I have to say, the more I watch this, the more I am concerned about this student debt bomb that could go off, if it hasn't already. I worry about what it will do to these families and to the reputation of a college degree. There are people who are skeptical today about mortgages. They wonder, why would I take out a mortgage on a home if the value of the home is going to plummet? That skepticism doesn't help us build hope in communities and neighborhoods.
What if we reach that level of skepticism when it comes to higher education? So this is part of the conversation.
Let me tell my colleagues about some of the stories I have heard.
Dewaine Nelson from Rockford contacted our office. Dewaine's daughter went to a private college costing about $30,000 a year. She has been a file clerk for 11 years since graduating. He wanted to help her, but he lost his job in 2001. He says: Once you fall on hard times you can never get a good job in the finance or insurance industry. Your credit is no good. Bad credit means no good job.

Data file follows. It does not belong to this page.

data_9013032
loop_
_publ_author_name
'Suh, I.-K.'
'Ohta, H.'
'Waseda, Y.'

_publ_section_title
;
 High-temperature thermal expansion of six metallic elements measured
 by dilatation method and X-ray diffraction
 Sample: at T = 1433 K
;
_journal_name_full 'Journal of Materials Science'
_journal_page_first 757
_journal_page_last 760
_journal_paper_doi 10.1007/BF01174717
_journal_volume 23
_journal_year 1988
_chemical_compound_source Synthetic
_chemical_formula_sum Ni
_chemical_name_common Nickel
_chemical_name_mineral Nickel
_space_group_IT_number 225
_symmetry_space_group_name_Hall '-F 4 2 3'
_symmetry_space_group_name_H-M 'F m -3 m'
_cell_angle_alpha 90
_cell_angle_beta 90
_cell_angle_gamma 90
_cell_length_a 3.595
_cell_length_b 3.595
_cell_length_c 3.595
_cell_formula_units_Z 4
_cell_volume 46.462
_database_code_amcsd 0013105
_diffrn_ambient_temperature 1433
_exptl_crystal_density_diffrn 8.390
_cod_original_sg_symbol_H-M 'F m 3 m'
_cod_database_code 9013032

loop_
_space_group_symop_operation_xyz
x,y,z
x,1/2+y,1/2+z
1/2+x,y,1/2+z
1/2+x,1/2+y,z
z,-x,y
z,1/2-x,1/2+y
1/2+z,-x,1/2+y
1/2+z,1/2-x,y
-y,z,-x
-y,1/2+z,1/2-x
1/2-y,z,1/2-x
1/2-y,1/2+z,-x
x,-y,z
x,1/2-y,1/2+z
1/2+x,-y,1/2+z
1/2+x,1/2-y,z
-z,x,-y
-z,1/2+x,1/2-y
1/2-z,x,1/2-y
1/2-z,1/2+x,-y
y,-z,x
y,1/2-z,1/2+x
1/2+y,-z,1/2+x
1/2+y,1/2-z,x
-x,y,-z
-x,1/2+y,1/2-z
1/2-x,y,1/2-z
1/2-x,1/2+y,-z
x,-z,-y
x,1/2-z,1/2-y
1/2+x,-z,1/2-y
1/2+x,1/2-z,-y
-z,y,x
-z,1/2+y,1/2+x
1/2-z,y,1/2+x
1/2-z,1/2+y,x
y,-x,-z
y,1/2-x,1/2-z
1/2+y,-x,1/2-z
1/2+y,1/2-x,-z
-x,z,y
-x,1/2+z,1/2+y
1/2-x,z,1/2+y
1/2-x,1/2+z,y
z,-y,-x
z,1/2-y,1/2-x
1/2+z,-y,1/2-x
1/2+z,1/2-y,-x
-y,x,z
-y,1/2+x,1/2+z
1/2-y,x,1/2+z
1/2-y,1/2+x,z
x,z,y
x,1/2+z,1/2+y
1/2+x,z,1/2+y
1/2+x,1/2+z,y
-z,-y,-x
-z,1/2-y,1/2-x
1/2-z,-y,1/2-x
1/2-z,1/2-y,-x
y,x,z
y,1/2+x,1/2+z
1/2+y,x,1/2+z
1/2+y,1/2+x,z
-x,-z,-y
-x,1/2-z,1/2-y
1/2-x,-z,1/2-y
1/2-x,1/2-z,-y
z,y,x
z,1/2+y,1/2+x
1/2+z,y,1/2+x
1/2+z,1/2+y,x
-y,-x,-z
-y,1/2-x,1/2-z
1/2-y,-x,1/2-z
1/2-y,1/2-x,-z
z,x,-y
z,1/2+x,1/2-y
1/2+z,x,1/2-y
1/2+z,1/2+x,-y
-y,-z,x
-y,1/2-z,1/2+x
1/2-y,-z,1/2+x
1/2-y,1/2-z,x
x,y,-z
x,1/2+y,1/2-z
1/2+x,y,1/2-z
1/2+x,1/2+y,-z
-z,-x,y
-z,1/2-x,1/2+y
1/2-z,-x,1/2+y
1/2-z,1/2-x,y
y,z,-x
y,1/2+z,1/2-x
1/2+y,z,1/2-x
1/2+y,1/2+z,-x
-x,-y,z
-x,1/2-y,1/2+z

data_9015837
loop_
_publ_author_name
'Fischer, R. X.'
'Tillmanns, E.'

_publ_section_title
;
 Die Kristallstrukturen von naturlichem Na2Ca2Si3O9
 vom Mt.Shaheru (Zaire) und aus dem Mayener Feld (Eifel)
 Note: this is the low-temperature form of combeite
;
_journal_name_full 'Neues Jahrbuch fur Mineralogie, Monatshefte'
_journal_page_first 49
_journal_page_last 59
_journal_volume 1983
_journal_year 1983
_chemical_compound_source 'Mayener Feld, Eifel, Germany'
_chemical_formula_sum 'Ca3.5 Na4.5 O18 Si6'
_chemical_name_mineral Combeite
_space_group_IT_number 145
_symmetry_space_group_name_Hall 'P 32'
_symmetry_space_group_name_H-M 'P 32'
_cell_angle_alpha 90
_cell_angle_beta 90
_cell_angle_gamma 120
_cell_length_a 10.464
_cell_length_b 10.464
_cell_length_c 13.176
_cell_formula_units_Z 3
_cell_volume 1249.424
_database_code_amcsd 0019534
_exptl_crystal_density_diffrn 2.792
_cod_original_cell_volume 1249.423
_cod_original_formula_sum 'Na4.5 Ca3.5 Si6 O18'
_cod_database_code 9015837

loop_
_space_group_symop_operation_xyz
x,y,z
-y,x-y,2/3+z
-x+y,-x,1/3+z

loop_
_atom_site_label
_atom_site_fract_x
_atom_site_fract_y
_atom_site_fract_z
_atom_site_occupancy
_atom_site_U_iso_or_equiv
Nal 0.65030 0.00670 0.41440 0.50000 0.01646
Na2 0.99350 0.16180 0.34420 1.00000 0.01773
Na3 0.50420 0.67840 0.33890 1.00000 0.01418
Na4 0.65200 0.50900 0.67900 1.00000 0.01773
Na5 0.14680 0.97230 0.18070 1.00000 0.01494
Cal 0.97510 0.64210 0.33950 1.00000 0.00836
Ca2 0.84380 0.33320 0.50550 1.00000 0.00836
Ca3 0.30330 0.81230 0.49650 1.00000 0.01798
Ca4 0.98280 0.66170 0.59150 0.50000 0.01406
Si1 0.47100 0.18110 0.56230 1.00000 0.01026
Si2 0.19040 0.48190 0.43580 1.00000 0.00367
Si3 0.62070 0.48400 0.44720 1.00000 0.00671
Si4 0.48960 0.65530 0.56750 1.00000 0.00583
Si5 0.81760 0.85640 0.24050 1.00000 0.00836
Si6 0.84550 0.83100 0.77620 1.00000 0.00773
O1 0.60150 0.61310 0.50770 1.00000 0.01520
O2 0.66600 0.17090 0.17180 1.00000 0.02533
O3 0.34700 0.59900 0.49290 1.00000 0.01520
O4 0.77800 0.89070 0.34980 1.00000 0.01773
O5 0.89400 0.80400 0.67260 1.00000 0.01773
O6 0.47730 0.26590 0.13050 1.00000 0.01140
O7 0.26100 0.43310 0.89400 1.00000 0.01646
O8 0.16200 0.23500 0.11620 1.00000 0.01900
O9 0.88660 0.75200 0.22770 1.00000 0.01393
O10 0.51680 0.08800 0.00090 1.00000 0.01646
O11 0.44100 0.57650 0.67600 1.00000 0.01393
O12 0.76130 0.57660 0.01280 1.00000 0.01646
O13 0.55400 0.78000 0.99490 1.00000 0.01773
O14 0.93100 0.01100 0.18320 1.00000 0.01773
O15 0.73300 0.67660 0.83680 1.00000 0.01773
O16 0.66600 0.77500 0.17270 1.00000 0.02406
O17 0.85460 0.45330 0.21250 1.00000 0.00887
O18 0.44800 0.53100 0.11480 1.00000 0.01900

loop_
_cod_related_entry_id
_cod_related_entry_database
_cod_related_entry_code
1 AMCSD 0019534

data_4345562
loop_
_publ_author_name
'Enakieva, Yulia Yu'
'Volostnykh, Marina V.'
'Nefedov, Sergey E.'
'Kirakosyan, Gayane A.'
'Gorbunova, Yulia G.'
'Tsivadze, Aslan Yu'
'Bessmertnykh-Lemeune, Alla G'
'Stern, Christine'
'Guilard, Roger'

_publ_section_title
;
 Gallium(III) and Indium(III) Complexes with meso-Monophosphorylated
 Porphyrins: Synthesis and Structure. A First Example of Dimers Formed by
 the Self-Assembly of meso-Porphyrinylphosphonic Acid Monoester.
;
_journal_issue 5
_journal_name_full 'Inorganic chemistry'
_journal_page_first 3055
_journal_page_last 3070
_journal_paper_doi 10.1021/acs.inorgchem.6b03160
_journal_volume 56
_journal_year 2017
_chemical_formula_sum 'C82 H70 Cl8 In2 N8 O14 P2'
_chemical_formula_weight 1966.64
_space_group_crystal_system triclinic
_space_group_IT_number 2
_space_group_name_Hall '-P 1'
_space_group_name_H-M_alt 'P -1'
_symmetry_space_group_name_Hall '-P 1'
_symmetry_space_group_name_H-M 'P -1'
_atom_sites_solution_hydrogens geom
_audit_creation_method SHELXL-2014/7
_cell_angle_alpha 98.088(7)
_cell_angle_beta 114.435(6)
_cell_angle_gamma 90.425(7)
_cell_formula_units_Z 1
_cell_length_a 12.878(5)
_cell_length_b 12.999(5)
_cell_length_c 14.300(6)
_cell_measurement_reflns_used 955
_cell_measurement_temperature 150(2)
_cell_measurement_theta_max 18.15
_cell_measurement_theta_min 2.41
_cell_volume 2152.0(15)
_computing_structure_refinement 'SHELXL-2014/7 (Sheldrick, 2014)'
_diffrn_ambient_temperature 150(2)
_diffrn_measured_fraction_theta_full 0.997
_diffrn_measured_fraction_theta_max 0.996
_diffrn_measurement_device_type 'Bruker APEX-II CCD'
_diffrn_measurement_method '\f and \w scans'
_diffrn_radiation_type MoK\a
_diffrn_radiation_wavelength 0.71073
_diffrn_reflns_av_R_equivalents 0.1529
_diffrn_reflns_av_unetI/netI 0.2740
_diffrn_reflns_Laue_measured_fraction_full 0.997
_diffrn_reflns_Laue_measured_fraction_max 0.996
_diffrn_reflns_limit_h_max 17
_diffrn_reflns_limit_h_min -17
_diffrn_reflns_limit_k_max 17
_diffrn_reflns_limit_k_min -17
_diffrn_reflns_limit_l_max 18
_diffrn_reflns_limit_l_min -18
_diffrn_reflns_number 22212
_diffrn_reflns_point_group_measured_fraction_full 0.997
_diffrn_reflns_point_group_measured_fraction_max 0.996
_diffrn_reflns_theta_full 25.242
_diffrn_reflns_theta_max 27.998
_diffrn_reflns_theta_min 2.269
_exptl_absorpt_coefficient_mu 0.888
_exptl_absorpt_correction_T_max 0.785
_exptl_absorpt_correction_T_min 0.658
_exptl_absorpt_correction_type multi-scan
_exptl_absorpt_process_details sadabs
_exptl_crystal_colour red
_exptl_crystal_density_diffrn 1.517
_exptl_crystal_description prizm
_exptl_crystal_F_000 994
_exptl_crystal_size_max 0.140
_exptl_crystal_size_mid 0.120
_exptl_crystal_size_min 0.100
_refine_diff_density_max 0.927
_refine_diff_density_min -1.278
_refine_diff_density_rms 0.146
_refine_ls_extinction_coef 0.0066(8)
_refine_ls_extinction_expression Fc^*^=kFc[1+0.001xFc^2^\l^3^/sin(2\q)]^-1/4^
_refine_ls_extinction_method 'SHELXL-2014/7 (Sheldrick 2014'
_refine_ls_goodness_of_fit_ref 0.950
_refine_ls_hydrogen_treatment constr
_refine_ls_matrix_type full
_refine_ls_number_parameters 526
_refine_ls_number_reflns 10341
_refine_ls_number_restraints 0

Then he decided to go back to school to pursue his MBA in marketing. Still, with no decent pay, he couldn't repay his student loan. So he went back to school so he could defer the student loan again. He still doesn't have a job that pays enough for him to pay off his loan balance and help his daughter pay her balance.
So here we have mom and dad still with student debt and struggling to find a decent job.
Sharon Sikes from Chicago wrote about her son. She lost her job shortly before her son started college. Each semester his tuition kept going up. This is something we hear about very often. Her son's degree is in journalism and mass communication--not a field where you can find a lot of jobs these days. His loan payments are about to kick in, and he works as a cook in an Irish pub. He makes enough for his basic expenses--food and keeping his bicycle running so he can go back and forth to work.